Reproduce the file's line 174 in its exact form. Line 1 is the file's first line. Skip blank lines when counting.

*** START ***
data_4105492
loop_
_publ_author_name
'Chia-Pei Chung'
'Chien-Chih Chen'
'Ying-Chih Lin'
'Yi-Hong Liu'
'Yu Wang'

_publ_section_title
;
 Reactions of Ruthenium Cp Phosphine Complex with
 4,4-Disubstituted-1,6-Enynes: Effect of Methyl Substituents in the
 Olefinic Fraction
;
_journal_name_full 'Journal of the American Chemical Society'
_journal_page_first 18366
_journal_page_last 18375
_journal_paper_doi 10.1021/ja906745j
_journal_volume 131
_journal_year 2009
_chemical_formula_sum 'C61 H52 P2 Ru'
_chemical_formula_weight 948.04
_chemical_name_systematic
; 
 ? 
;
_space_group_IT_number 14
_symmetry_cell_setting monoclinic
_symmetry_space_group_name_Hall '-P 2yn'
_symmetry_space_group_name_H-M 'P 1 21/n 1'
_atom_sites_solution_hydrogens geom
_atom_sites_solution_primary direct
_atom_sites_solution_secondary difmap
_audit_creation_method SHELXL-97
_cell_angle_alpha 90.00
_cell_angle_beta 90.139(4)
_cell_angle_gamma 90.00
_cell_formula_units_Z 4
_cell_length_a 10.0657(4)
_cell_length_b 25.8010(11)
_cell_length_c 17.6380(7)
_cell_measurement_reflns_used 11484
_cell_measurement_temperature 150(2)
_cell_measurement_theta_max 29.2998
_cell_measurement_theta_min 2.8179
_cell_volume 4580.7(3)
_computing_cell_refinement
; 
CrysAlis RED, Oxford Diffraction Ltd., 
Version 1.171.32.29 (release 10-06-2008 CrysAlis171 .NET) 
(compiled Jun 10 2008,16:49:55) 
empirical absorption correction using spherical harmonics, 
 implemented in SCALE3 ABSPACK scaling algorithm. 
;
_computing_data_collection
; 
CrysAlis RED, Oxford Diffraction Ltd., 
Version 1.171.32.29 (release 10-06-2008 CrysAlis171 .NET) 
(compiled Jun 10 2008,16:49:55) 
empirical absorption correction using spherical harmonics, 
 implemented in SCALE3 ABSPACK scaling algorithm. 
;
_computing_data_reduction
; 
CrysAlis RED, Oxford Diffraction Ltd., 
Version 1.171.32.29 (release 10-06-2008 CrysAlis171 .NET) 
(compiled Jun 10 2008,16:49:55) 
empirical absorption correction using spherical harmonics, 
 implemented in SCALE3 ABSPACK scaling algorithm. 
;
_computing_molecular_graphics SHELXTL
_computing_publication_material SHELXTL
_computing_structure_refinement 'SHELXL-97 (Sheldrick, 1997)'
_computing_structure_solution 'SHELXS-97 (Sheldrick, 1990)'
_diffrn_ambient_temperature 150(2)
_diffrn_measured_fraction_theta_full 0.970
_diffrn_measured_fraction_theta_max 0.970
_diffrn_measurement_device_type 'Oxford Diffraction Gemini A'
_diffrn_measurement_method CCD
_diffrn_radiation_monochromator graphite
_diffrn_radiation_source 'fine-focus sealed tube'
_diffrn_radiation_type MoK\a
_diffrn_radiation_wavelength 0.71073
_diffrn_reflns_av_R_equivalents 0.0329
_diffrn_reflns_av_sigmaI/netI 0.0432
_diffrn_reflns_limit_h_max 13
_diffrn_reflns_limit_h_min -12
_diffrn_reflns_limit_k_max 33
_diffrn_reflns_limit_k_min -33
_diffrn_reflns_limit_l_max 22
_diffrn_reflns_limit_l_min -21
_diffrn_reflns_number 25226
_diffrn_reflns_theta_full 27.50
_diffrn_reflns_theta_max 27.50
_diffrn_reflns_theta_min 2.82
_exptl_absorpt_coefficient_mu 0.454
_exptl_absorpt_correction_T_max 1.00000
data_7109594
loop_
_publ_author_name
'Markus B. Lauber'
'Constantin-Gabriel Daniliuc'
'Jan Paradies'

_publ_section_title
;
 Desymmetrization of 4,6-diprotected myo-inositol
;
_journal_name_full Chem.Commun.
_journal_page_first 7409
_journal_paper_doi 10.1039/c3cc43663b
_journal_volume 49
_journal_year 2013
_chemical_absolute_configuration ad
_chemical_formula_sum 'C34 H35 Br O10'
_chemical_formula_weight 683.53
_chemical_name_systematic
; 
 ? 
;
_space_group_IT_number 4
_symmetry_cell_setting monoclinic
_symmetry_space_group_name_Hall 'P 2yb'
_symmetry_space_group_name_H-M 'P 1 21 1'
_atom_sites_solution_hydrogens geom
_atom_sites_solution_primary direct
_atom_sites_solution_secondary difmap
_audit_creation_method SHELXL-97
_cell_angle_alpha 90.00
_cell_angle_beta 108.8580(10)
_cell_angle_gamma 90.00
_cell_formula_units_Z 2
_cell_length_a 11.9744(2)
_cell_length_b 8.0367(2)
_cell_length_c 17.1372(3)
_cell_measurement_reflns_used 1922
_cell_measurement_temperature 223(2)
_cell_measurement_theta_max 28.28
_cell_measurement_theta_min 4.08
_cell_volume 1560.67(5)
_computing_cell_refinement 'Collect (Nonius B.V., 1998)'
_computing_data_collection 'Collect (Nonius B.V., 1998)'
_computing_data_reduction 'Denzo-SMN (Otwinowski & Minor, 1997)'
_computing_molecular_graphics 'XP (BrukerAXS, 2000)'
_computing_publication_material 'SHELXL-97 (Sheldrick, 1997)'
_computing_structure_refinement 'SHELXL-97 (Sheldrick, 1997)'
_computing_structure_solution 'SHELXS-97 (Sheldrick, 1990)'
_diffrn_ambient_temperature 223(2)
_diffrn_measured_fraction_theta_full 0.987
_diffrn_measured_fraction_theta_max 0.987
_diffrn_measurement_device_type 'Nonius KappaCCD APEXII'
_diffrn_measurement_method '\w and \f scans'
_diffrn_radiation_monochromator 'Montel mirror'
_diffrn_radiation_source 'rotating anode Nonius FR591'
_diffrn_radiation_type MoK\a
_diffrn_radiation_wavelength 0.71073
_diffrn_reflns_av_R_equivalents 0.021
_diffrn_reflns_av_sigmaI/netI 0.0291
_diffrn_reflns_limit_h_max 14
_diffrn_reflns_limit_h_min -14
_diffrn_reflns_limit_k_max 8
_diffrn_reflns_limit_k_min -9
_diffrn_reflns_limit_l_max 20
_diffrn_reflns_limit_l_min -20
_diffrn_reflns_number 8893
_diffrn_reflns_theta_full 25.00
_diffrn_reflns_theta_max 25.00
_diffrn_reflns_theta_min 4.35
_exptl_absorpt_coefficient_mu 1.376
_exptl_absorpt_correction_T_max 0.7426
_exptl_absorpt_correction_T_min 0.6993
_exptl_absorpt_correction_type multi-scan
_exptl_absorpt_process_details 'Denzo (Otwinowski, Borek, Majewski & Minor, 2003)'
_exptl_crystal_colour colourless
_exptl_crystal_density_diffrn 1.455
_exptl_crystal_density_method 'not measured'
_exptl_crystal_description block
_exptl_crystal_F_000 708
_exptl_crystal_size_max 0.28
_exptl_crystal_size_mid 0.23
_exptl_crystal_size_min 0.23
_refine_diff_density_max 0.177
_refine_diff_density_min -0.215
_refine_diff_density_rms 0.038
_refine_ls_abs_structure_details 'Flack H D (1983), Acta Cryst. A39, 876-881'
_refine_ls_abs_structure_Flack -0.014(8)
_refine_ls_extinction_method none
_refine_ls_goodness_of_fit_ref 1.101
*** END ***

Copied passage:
_exptl_crystal_density_diffrn 1.455